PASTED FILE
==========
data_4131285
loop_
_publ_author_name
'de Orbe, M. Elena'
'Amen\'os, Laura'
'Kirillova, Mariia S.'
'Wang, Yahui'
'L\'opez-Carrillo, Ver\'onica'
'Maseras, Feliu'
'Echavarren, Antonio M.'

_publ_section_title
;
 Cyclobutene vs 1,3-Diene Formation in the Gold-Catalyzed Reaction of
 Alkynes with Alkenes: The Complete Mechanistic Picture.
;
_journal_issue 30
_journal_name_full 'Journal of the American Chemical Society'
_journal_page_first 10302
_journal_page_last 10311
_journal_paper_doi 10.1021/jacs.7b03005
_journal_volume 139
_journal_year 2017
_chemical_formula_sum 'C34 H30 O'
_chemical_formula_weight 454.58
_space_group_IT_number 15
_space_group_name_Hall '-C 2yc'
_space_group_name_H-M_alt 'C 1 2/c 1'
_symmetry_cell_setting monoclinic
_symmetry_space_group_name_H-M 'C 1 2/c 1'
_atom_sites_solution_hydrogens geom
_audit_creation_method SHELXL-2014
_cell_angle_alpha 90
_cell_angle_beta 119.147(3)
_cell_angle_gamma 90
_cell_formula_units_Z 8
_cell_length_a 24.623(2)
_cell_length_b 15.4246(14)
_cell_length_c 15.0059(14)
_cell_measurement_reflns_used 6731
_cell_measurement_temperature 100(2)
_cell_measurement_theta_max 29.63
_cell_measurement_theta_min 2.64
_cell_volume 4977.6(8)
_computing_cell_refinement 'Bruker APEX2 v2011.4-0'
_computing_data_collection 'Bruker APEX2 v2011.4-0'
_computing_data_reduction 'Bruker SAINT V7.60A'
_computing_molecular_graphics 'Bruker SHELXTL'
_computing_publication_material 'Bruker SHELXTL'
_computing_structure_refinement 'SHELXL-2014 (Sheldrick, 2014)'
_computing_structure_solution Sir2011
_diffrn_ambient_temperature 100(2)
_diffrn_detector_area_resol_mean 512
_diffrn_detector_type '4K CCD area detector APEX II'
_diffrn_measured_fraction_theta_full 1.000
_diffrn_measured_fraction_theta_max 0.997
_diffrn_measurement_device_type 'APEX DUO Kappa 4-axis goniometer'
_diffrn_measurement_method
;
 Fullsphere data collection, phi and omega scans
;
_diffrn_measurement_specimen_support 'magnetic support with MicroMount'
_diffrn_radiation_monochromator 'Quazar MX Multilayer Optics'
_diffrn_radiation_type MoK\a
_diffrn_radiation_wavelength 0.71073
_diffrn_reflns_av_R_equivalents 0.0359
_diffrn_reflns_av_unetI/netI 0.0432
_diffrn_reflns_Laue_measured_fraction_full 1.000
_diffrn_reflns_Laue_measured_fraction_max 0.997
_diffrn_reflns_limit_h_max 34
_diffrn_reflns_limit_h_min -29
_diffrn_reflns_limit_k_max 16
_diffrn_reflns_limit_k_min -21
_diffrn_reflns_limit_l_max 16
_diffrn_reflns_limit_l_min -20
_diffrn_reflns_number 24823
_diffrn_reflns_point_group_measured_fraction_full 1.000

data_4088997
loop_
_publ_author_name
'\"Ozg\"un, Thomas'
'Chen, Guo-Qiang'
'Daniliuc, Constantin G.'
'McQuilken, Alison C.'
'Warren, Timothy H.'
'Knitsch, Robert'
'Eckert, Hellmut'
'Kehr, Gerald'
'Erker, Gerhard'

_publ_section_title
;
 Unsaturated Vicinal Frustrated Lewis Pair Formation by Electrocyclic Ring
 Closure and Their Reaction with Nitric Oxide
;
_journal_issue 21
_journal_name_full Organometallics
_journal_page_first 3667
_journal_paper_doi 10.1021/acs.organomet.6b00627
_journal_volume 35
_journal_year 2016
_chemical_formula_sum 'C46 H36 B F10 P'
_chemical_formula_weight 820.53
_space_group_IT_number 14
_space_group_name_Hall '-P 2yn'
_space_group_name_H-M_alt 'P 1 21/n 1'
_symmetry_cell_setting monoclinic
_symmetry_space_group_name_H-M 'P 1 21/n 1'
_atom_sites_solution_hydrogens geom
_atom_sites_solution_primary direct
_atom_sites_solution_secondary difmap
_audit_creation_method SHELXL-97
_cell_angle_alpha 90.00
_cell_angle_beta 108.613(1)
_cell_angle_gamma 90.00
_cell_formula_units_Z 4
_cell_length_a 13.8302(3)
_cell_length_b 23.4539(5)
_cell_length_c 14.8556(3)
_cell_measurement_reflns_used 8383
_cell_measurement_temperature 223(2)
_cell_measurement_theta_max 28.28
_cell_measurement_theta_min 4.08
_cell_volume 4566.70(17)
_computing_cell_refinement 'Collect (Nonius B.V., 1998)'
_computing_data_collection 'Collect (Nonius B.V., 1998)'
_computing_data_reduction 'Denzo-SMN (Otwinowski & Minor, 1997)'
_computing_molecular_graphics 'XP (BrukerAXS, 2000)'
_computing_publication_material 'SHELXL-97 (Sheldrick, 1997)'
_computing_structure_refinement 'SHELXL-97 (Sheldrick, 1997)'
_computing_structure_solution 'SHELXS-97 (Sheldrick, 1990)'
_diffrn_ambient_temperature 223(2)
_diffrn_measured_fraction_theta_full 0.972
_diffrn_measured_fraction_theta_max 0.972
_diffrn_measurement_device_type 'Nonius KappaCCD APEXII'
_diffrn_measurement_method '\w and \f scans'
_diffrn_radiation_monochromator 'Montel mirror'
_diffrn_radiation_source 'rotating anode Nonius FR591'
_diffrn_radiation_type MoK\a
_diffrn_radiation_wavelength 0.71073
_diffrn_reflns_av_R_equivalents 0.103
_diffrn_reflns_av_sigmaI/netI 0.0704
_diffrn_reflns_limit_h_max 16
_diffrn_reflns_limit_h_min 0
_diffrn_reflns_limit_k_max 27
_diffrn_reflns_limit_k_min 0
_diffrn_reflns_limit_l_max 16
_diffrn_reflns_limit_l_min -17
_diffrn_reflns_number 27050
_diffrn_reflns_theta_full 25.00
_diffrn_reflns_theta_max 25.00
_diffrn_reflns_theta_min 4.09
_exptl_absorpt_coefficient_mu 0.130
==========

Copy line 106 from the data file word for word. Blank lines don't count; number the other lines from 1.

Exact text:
_symmetry_space_group_name_H-M 'P 1 21/n 1'